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Storm worm's approach is evolving.
Written by Daniel   
Monday, 03 September 2007 09:50
"Storm worm" adds millions of computers to botnet
ARS Technica
By Jacqui Cheng | Published: September 02, 2007 - 07:43PM CT

The authors behind a specific strain of malware are trying every trick in the book to get users to succumb to their ill-meaning plans. You name it, they've used it: weather news, personal greetings, reports that Saddam Hussein is still alive, reports that Fidel Castro is dead, sexy women, YouTube, and even blogs. The group seems hellbent on creating the largest botnet to date, and they just might do it.

The "Zhelatin gang"—named after the trojan it installed—was responsible for what started out as the "storm worm." First spotted earlier this year, the spread of the "storm worm" started via e-mails purporting to provide information on some dangerous storms in Europe at the close of January. Users who fell for it were directed to a web site containing malicious code aimed at turning Windows PCs into spam bots.

It was a success, if you can call it that; Symantec security response director Dave Cole told InformationWeek in late January that the worm had accounted for 8 percent of global virus infections after a single weekend rampage.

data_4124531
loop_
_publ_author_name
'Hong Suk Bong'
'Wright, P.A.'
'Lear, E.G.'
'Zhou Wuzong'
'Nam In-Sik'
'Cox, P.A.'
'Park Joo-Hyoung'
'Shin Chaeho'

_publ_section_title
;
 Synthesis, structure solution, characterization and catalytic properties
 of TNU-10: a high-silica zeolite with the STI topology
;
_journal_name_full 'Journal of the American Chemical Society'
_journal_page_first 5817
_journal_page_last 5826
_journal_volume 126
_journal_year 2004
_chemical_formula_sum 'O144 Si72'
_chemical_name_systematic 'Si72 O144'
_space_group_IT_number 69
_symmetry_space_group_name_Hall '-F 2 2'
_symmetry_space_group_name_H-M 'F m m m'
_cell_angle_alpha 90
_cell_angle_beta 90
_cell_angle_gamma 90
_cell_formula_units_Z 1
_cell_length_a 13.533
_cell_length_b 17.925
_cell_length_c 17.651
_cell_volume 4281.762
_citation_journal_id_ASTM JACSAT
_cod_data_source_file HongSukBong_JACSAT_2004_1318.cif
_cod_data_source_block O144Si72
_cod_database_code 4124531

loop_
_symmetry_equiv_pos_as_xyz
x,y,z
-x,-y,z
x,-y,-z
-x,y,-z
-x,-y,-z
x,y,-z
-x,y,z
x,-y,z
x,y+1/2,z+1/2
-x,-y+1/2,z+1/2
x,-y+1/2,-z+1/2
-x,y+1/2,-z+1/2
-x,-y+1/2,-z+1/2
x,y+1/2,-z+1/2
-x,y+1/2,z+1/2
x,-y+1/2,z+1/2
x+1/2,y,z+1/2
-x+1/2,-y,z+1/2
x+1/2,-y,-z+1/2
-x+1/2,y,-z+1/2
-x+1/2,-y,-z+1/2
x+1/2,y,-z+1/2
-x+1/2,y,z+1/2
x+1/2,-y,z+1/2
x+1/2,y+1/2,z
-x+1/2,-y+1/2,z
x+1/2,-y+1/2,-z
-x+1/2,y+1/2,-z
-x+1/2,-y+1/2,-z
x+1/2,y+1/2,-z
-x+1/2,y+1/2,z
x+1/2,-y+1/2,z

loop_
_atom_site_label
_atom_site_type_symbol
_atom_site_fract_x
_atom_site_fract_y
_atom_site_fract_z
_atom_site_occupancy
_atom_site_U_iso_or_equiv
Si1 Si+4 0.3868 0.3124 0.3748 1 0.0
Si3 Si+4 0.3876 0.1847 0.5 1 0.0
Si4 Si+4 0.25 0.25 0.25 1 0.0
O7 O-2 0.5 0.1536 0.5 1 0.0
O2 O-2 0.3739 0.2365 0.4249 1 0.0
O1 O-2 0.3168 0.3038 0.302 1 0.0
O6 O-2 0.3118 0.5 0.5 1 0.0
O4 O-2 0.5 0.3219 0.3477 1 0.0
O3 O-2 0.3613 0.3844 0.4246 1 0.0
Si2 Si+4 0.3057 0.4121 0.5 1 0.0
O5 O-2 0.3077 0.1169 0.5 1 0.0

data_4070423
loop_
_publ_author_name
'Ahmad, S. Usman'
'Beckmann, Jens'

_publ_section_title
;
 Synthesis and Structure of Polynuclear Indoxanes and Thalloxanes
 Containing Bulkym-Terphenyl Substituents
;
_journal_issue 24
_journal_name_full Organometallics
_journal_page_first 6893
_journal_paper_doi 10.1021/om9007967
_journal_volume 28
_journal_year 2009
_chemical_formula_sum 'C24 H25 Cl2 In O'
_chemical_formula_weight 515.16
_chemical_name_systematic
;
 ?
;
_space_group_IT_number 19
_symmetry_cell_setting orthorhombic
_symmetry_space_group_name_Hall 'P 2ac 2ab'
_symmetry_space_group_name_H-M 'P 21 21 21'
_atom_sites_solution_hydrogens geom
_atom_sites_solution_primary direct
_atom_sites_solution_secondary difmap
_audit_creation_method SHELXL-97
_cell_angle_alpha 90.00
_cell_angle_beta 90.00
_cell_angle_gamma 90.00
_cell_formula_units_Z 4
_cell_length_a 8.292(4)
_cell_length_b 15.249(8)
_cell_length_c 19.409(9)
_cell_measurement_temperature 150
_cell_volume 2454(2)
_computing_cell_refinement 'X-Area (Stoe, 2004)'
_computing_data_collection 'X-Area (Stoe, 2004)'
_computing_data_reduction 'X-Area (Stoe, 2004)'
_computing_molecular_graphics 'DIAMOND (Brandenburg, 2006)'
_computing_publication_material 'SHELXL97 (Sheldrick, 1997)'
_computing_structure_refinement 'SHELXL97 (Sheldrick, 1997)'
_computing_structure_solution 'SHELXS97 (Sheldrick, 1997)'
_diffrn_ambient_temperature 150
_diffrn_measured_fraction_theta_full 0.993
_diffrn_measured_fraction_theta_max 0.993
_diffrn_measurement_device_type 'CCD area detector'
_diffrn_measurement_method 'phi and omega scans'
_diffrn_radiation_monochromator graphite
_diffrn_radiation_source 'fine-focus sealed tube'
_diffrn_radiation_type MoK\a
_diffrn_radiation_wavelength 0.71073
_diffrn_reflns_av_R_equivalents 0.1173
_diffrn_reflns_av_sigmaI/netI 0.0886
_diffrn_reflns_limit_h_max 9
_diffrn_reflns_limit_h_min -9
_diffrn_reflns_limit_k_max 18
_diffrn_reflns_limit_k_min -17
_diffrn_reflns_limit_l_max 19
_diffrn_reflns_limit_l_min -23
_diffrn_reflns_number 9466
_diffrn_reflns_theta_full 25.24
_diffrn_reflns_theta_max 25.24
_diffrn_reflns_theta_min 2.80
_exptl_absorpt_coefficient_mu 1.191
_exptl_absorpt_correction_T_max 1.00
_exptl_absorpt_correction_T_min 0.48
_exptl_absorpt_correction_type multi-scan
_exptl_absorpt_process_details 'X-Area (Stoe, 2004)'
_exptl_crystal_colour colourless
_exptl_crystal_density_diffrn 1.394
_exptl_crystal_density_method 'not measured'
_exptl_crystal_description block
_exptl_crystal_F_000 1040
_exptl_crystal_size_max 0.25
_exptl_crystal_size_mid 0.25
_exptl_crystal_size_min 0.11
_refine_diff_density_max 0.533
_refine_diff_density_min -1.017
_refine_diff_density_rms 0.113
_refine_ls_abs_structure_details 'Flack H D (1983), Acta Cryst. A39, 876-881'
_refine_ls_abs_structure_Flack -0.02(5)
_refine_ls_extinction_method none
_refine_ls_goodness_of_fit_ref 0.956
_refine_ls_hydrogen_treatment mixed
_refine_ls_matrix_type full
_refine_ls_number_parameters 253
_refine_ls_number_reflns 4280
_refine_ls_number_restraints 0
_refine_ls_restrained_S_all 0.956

Over time, e-mails containing links to the "storm worm" took on many forms, from supposed missile strikes to reports of genocide. Then last month security firm F-secure noted that the Zhelatin team had switched gears and was focusing on greeting-card spam. The e-mails originally directed users to a web site that prompted the download of ecard.exe, but eventually morphed slightly so that the link pointed to a site that claimed the user needed to install "Microsoft Data Access" in order to view the card. Naturally, this download installed a trojan on the user's computer for the purposes of relaying spam.

And that's when the changes began to speed up. Zhelatin changed its game mid-week to suggestive e-mails from lonely females, which prompted end users to click a link to see what they could do if they "get lonely." Days later, however, security firm Sophos noted that the e-mails had changed once again, this time to spam claiming to contain a link to an awesome new video on YouTube. Same tactic, same virus.... More

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